“Rabbit is Rich” evokes the time when America was first unnerved by the rise of a rival economic power. Japan had taken leadership from America in a succession of industries, including textiles, consumer electronics and steel. It was threatening to topple the car industry, too. Today Japan’s economic position is much reduced. It has lost its place as the world’s second-largest economy (and primary target of American trade hawks) to China. Yet in one regard, its sway still holds.

This week the board of the Bank of Japan (BoJ) voted to leave its monetary policy broadly unchanged. But leading up to its policy meeting, rumours that it might make a substantial change caused a few jitters in global bond markets. The anxiety was justified. A sudden change of tack by the BoJ would be felt far beyond Japan’s shores.

One reason is that Japan’s influence on global asset markets has kept growing as decades of the country’s surplus savings have piled up. Japan’s net foreign assets—what its residents own abroad minus what they owe to foreigners—have risen to around $3trn, or 60% of the country’s annual GDP (see top chart).

But it is also a consequence of very loose monetary policy. The BoJ has deployed an arsenal of special measures to battle Japan’s persistently low inflation. Its benchmark interest rate is negative (-0.1%). It is committed to purchasing ¥80trn ($715bn) of government bonds each year with the aim of keeping Japan’s ten-year bond yield around zero. And it is buying baskets of Japan’s leading stocks to the tune of ¥6trn a year.

Tokyo storm warning

These measures, once unorthodox but now familiar, have pushed Japan’s banks, insurance firms and ordinary savers into buying foreign stocks and bonds that offer better returns than they can get at home. Indeed, Japanese investors have loaded up on short-term foreign debt to enable them to buy even more. Holdings of foreign assets in Japan rose from 111% of GDP in 2010 to 185% in 2017 (see bottom chart). The impact of capital outflows is evident in currency markets. The yen is cheap. On The Economist’s Big Mac index, a gauge based on burger prices, it is the most undervalued of any major currency.

Investors from Japan have also kept a lid on bond yields in the rich world. They own almost a tenth of the sovereign bonds issued by France, for instance, and more than 15% of those issued by Australia and Sweden, according to analysts at J.P. Morgan. Japanese insurance companies own lots of corporate bonds in America, although this year the rising cost of hedging dollars has caused a switch into European corporate bonds. The value of Japan’s holdings of foreign equities has tripled since 2012. They now make up almost a fifth of its overseas assets.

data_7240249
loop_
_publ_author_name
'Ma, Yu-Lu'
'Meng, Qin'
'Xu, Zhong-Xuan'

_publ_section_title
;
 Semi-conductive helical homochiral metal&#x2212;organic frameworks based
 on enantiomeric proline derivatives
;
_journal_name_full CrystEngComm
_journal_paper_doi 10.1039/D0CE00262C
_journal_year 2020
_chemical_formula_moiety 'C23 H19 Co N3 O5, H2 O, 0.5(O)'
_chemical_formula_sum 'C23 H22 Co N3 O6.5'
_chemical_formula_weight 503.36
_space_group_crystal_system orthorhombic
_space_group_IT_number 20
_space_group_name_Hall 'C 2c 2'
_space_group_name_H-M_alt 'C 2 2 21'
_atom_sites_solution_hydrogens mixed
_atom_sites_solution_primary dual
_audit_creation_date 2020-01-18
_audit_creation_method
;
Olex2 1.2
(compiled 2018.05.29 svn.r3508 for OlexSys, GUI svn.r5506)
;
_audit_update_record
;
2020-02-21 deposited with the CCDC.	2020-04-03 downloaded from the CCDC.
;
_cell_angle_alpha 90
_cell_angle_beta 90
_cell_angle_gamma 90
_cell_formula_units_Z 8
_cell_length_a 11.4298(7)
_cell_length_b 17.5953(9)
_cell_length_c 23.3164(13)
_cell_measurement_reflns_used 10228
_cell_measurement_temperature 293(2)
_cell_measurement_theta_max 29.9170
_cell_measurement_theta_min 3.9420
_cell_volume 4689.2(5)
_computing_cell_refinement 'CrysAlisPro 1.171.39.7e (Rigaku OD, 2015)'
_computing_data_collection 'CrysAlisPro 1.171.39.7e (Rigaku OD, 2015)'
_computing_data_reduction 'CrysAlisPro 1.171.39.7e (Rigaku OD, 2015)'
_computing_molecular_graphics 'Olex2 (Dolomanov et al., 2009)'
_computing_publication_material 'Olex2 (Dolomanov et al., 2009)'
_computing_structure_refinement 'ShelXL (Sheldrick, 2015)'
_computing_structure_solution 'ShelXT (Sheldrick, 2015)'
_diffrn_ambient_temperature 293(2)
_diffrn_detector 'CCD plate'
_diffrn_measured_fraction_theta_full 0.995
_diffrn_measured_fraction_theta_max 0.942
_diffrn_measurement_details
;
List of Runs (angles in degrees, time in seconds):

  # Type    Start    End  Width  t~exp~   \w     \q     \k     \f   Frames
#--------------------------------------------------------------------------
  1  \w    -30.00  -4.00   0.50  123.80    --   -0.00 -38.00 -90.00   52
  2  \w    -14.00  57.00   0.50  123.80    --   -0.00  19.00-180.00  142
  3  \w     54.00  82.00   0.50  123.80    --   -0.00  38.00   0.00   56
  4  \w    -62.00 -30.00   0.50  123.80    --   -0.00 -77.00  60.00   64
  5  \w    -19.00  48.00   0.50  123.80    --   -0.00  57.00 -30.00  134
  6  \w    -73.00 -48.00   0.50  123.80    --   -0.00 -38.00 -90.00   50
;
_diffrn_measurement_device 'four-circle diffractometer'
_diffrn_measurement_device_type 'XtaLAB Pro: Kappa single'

What happens in Japan thus matters a great deal to an array of global asset prices. A meaningful shift in monetary policy would probably have a dramatic effect. It is not natural for Japan to be the cheapest place to buy a Big Mac, a latté or an iPad, says Kit Juckes of Société Générale. The yen would surge. A retreat from special measures by the BoJ would be a signal that the era of quantitative easing was truly ending. Broader market turbulence would be likely. Yet a corollary is that as long as the BoJ maintains its current policies—and it seems minded to do so for a while—it will continue to be a prop to global asset prices.

Rabbit’s sales patter seemed to have a similar foundation. Anyone sceptical of his mileage figures would be referred to the April issue of Consumer Reports. Yet one part of his spiel proved suspect. The dollar, which he thought was decaying in 1979, was actually about to revive. This recovery owed a lot to a big increase in interest rates by the Federal Reserve. It was also, in part, made in Japan. In 1980 Japan liberalised its capital account. Its investors began selling yen to buy dollars. The shopping spree for foreign assets that started then has yet to cease.

Source link

Continue Reading

Business

Page not found | The Economist

Published

on

We are unable to find the page you’re looking for.
 
Try exploring the navigation links above to locate what you’re after,
or use the search box at the top of the page.

Source link

Continue Reading

Business

Page not found | The Economist

Published

on

We are unable to find the page you’re looking for.
 
Try exploring the navigation links above to locate what you’re after,
or use the search box at the top of the page.

Source link

Continue Reading

Trending